While they miss Wise’s explosive attacking, the Mustangs have adjusted. Uncommon depth has helped the move up.
Eleven Mustangs have played in more than half of the team’s sets this season. And all 14 players have factored in at least 30 sets.
“I feel that this is one our best qualities and strength of this team. We have the ability to switch it up and for a coach it is great to have these options,” Levardo said.
That versatility and collective approach begins with the senior class. Levardo had the following to say about each senior:
• Grace McCarty — A versatile player who can play either pin position. She is our spark when we need to pick it up.
• Kylee Ford — A great defender and server. She brings up our team with the love she has for her teammates.
• Kendall Boulay — Smart player who knows what she wants to do with the ball. She brings a smile and joy to everyone.
• Jocelyn Teichman — She ignites our team with fiery offense. She brings out the strength and the will to win for our team
• Courtney Luxton — The hardest worker on and off the court. She brings the spirit and positivity to our team.
• Payton Harmann — Our quarterback on the court. She is our voice on and off the court.
• Madi Harris — Our captain and level headed one. She leads by example on and off the court.
• Megan Flory — Our last wall of defense. She fires the team up with digs and never say die attitude.
More than anything, however, these seniors bring their individual skills and personalities to the mix without sacrificing team goals or collective morale.
“There’s eight of us seniors and we’re all going through the same path right now, whether we’re playing volleyball in the future or not. We’re like sisters in a sense. We’re with each other every single day. And that plays out on the court. All of us are together and having fun,” Luxton said. “You see teams where none of the girls get along. That’s a way different dynamic than we have.”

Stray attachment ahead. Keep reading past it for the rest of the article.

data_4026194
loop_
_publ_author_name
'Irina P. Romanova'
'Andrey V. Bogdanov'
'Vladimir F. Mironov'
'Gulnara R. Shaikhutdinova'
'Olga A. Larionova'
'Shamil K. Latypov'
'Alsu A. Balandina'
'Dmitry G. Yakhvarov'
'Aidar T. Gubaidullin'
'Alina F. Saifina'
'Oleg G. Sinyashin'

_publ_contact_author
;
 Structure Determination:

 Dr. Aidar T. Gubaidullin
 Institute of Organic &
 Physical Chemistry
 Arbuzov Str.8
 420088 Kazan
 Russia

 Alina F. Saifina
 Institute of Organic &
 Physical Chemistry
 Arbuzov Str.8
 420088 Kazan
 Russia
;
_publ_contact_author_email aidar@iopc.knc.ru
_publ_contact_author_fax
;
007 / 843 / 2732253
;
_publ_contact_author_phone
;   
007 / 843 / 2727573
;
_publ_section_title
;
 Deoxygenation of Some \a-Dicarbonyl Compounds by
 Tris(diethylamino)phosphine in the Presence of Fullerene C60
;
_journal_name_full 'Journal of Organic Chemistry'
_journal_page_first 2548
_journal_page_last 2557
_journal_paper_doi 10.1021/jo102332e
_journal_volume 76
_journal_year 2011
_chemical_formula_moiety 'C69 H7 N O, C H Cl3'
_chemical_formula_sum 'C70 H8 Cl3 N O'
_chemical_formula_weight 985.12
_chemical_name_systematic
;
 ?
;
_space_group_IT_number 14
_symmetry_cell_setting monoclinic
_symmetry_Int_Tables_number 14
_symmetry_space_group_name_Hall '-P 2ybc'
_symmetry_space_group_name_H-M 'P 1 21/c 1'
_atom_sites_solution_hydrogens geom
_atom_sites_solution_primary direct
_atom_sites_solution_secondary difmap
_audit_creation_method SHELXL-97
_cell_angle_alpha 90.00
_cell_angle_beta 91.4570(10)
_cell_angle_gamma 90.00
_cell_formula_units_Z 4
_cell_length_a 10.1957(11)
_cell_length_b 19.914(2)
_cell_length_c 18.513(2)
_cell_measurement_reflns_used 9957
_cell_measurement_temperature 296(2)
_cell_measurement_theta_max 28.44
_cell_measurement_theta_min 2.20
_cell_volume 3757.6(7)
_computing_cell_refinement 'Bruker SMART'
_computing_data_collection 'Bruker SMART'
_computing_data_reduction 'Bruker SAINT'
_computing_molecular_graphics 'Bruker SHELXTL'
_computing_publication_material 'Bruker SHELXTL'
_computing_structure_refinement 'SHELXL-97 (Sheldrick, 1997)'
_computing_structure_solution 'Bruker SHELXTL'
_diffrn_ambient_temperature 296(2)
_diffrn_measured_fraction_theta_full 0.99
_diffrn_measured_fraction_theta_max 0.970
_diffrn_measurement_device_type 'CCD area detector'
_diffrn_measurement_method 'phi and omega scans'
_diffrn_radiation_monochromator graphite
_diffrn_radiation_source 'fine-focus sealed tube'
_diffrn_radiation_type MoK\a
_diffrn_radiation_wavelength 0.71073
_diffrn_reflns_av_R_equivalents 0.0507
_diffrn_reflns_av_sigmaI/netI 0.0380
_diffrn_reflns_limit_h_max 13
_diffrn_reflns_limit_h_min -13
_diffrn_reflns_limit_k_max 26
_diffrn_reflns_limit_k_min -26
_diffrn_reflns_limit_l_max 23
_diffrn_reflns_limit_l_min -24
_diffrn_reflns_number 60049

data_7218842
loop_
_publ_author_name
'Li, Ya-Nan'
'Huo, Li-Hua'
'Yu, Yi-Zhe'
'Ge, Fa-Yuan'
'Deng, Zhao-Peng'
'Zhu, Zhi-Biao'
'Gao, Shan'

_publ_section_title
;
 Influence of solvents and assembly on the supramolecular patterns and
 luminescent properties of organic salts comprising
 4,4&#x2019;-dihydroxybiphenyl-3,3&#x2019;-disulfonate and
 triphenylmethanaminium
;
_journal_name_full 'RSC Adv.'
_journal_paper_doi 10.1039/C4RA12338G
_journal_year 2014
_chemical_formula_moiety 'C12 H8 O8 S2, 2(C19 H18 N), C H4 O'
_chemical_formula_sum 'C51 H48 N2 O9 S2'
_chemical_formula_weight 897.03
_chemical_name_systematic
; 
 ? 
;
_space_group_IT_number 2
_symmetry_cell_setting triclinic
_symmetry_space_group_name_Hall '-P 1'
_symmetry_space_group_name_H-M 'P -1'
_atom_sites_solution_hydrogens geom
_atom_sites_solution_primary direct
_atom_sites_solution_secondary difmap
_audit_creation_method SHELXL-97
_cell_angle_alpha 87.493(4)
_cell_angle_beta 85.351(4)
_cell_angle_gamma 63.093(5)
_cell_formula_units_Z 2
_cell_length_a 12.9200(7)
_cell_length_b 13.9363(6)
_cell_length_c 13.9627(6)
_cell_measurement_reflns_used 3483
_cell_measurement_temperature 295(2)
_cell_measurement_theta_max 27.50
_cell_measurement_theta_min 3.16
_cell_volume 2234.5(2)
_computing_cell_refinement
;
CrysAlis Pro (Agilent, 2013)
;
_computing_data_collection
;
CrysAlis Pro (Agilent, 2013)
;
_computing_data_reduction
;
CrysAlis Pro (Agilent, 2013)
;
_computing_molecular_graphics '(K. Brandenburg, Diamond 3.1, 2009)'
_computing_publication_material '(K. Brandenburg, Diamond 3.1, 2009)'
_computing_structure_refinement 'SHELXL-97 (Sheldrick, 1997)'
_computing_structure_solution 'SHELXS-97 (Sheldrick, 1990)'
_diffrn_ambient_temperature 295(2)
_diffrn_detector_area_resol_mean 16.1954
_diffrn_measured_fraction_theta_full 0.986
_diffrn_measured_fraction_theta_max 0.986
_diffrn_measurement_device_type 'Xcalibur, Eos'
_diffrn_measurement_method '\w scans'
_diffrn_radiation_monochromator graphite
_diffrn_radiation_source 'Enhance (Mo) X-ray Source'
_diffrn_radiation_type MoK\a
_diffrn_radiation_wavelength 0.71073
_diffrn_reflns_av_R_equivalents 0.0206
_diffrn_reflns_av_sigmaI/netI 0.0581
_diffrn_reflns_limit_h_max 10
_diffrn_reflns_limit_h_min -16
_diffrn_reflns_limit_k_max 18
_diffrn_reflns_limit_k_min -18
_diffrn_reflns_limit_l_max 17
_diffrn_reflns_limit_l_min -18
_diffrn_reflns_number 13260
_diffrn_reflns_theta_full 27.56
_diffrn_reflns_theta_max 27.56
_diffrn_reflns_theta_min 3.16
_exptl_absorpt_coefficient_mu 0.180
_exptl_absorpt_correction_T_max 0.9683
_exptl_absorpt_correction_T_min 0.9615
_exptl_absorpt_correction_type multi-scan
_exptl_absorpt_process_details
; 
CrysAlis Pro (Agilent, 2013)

As of now, Harmann, Teichman and Ford have signed to continue playing in college.
Sunrise Mountain has needed all of its depth and versatility against one of the toughest schedules in 5A. All five regular season losses came to power teams.
Top seed and defending champion Phoenix Sunnyslope knocked off the Mustangs in five and four sets. No. 2 Goodyear Millennium swept in the opener. No. 5 Phoenix Horizon squeaked by and home.
And new region rival Centennial — battling Sunrise Mountain for the No. 6 spot — split its regular season and tournament matches. The Mustangs beat the Coyotes in five sets at home, only to see Centennial narrowly sweep them Oct. 16.
“Teams are much quicker paced than they were last year. This year we’ve had to step up and play as fast as the other teams,” Harris said.
Despite the difficult road, the seniors said their battles against the best of 5A have been fun.
Levardo said these last four years have been incredibly fulfilling. He credits the Class of 2019 with bringing a winning attitude to Sunrise Mountain volleyball.
“To have the opportunity to coach such talented young ladies has been a once in lifetime experience for me,” Levardo stated.